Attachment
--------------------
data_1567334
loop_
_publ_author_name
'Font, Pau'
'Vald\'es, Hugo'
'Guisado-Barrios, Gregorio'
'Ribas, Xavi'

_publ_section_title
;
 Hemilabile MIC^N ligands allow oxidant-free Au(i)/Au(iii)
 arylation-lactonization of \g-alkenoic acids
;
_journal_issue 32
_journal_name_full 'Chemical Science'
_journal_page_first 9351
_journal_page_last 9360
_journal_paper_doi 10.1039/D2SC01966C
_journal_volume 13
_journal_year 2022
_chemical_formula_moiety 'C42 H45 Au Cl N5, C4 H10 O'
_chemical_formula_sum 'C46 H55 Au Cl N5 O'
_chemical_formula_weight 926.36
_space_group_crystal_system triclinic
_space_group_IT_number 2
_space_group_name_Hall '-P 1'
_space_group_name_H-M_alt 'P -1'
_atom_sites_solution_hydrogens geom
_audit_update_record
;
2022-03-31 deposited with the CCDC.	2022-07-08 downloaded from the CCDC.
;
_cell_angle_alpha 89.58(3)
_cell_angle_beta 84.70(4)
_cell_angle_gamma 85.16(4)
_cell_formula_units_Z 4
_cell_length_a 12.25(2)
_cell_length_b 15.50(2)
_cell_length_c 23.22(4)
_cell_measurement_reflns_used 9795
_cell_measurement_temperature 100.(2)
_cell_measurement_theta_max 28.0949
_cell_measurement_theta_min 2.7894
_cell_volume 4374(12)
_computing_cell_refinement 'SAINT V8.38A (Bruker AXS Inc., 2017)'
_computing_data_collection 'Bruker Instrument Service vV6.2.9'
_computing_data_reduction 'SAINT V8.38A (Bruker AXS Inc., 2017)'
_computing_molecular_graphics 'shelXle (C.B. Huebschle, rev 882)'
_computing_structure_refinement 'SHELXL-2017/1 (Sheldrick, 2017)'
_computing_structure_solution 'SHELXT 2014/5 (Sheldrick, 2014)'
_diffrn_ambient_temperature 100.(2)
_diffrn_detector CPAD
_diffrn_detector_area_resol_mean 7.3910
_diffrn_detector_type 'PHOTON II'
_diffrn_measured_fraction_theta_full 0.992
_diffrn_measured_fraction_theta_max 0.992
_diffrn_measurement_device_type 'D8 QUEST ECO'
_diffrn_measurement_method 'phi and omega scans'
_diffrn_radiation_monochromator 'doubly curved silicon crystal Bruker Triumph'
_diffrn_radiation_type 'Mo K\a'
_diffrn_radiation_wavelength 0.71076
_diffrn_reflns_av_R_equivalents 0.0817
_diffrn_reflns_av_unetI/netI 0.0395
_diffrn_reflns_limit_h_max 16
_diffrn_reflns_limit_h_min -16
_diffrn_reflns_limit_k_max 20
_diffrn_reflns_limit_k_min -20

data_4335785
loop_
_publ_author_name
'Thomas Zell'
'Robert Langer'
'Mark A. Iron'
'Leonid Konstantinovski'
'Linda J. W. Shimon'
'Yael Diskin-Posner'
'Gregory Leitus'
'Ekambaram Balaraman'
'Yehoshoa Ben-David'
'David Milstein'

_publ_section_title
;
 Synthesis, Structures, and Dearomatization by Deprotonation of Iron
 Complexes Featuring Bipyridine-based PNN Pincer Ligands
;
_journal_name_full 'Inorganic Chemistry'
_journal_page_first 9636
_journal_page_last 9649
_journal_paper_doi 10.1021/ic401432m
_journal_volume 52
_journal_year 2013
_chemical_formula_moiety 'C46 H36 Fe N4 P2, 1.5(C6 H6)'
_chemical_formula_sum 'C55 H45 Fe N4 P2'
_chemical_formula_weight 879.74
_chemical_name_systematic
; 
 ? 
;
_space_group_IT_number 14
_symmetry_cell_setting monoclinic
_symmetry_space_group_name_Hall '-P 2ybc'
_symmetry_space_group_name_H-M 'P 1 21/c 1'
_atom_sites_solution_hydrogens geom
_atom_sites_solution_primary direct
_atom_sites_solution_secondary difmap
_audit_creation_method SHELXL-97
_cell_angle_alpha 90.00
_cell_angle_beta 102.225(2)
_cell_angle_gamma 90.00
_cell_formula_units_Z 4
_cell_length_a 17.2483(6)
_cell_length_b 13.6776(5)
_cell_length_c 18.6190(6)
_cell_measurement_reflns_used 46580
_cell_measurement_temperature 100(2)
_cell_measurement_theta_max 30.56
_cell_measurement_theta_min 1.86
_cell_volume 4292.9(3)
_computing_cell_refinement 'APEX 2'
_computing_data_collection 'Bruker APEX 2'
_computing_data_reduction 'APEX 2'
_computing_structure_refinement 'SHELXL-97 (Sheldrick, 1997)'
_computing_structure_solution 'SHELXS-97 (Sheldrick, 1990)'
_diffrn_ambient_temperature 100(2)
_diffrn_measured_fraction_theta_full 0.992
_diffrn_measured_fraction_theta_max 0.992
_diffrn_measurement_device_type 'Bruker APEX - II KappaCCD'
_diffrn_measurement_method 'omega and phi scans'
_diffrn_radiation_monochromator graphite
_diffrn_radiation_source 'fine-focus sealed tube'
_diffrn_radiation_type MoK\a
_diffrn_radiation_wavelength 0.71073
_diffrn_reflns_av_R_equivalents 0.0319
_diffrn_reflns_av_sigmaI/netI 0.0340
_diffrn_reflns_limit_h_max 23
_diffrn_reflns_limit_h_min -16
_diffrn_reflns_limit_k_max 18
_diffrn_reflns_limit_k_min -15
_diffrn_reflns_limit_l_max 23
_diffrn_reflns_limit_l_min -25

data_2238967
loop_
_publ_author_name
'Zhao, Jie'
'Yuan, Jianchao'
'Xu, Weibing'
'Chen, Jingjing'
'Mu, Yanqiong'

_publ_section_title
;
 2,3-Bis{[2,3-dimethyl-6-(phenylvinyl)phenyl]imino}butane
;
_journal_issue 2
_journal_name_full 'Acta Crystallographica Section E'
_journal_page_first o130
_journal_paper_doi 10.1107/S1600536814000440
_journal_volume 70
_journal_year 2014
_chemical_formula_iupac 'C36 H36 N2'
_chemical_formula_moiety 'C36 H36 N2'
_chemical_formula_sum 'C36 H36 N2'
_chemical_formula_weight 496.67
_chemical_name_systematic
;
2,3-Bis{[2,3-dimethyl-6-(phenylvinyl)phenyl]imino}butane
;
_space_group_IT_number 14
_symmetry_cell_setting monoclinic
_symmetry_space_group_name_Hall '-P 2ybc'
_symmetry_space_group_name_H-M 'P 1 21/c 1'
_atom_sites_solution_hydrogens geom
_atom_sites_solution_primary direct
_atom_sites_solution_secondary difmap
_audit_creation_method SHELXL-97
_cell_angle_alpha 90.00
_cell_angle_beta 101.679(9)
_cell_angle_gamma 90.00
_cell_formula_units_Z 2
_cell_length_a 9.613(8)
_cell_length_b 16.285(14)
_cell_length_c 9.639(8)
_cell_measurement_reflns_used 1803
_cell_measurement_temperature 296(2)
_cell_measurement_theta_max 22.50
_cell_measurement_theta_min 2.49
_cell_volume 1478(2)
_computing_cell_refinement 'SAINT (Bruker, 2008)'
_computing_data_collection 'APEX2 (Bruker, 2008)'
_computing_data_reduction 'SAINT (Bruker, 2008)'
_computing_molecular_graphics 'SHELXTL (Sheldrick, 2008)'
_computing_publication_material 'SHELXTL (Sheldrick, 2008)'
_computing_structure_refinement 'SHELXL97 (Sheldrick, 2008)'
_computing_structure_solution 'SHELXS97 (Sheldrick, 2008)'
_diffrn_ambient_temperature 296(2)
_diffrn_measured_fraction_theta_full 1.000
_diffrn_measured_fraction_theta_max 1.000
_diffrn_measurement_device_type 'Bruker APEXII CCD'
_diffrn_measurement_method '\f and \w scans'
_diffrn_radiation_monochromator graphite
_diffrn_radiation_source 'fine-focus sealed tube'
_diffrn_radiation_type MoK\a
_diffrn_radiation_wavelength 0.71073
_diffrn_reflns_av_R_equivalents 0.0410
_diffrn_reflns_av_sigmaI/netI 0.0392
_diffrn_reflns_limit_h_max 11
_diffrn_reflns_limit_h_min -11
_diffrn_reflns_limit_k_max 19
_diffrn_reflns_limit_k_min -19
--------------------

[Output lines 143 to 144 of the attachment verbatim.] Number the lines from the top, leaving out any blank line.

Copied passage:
'Zhao, Jie'
'Yuan, Jianchao'